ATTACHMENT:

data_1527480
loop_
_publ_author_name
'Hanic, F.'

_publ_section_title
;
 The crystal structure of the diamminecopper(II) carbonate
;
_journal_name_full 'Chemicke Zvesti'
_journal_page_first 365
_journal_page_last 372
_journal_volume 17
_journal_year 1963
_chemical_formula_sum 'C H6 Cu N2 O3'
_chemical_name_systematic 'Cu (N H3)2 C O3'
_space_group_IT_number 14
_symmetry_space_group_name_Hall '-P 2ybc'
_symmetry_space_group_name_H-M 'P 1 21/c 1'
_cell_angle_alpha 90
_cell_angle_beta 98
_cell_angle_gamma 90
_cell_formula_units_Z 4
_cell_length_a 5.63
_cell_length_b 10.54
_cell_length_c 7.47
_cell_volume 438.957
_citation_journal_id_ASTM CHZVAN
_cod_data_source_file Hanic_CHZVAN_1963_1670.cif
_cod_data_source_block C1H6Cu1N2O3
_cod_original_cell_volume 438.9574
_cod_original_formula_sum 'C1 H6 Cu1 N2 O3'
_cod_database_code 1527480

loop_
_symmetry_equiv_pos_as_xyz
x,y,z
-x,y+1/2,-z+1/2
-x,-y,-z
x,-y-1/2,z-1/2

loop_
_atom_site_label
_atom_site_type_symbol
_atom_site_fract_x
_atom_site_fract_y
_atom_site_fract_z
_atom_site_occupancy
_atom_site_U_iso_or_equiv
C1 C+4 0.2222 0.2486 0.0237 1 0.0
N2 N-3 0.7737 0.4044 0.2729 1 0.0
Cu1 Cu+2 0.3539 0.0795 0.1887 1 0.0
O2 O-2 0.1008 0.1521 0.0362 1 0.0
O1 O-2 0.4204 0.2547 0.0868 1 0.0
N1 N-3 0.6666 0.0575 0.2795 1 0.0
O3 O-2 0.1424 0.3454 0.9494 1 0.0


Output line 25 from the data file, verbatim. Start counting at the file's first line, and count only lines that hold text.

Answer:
_cell_length_c 7.47